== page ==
Mon, Jul 18, 2016 - Page 7 News List

Maybe North Korea’s nuclear goals are not a farce after all

The country’s recent flurry of weapons tests suggest that it is now seeking a real, functioning nuclear weapons program

By Max Fisher  /  NY Times News Service, WASHINGTON

Illustration: Yusha

Under traditional understandings of North Korea, the country’s test launch of two medium-range ballistic missiles late last month should not have happened. Neither should its failed launch, on Saturday last week, of a submarine-based missile.

However, they did. That has brought new urgency to a growing conversation among many North Korea observers: Is our understanding of this country fundamentally wrong?

The country’s weapons programs have long been understood as meant not for immediate military purposes, but to rally North Koreans behind the leadership and extract concessions from foreign governments. North Korea’s bluster, in this view, is not sincere, but just another set piece in an elaborate, never-ending show.

However, this does not adequately explain North Korea’s recent flurry of weapons tests, often using unproven technology that tends to fail many times, bringing embarrassment to a government that prefers to project confidence, and that incurs heavy diplomatic and financial tolls the country cannot afford.

According to a growing chorus of experts such tests suggest that North Korea is now seeking, in a more focused and determined way, a real, functioning nuclear weapons program — and could be on the way to getting it.

“The conventional wisdom treats these tests and strategic programs as political tools,” International Institute for Strategic Studies academic Mark Fitzpatrick said. “They are more than that.”

This realization is forcing analysts to rethink not just nuclear issues, but also the underlying goals and motivations of the North Korean state itself, with sweeping implications for how one of the world’s most secretive nations is understood.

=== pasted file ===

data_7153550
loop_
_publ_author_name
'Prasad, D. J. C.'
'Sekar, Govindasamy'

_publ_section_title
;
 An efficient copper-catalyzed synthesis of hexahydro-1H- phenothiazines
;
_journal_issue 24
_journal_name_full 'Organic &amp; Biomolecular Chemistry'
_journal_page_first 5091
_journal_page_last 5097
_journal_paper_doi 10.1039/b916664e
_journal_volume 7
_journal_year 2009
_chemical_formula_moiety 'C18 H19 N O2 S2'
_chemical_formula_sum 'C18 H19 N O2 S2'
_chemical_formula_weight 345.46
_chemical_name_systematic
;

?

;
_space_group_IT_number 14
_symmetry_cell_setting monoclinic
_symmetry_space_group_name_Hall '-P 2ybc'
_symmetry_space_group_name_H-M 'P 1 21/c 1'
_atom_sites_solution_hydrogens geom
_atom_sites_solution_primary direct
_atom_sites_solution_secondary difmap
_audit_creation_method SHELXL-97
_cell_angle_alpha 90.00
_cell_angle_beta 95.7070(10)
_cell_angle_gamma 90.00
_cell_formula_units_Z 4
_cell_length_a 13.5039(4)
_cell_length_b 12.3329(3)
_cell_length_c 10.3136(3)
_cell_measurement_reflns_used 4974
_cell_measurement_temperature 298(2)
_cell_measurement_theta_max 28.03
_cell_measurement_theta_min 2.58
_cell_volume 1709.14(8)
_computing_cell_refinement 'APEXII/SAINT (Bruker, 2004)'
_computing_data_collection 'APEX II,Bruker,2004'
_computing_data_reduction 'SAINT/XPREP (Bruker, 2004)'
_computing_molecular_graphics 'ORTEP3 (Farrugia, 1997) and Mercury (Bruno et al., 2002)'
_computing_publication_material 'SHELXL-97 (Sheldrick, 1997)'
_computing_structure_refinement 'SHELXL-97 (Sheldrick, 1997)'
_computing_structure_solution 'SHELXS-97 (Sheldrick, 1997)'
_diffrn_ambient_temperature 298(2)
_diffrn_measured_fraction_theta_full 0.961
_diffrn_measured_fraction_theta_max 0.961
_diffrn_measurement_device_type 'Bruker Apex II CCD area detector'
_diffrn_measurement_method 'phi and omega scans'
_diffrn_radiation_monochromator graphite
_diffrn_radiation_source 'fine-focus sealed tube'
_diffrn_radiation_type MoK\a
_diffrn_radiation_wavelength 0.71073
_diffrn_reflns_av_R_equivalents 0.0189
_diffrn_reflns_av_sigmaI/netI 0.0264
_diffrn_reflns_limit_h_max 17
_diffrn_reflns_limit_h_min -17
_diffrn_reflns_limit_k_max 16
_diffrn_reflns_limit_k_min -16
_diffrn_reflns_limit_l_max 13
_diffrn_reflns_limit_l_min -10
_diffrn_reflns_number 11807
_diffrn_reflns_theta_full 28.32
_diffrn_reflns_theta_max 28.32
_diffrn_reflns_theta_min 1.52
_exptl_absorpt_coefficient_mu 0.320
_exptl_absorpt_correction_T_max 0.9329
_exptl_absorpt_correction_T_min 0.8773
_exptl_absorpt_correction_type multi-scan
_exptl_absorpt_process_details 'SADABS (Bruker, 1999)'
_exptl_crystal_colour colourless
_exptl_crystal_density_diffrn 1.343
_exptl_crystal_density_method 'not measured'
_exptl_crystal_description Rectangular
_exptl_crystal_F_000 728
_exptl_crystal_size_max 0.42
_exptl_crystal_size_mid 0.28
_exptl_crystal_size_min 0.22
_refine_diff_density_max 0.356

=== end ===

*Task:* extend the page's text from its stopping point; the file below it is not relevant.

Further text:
North Korea has had only three leaders, each of whom has faced the same problem: governing a small country with few resources, outnumbered by powerful enemies.

North Korea’s founding leader Kim Il-sung used diplomacy. By allying with the Soviet Union and China — and playing the two off each other — he secured protection and support.

His son, Kim Jong-il, came to power in the early 1990s as the Soviet Union collapsed and China’s interest in backing a rogue nation waned. In response, he put the country on a permanent war footing. Kim Jong-il began developing missiles and nuclear weapons, periodically stirring up geopolitical crises that promoted nationalism at home and won international concessions abroad.

Foreign governments and analysts concluded that these programs, which North Korea tested erratically, but with great fanfare, were meant primarily for political rather than military ends. The country’s leadership was seen as reactive and focused on preserving the “status quo.” State propaganda, warning endlessly of war with South Korea and the US, was dismissed as merely a tool for internal control.

That view has held for 20 years, through Kim Jong-il’s death in 2011 and the ascension of his son, North Korean leader Kim Jong-un.

However, three years into Kim Jong-un’s reign, as he carried out a series of high-level political purges, something seemed to shift.

“In 2014, they started testing things like crazy,” said Jeffrey Lewis, a nuclear weapons expert at the Middlebury Institute of International Studies at Monterey in California.

The country also built a new underground nuclear testing facility.

Because most of the tests failed — and because of popular depictions of the country as silly and backward — they were shrugged off as farce. It was “easy to kind of laugh at them,” Lewis said.

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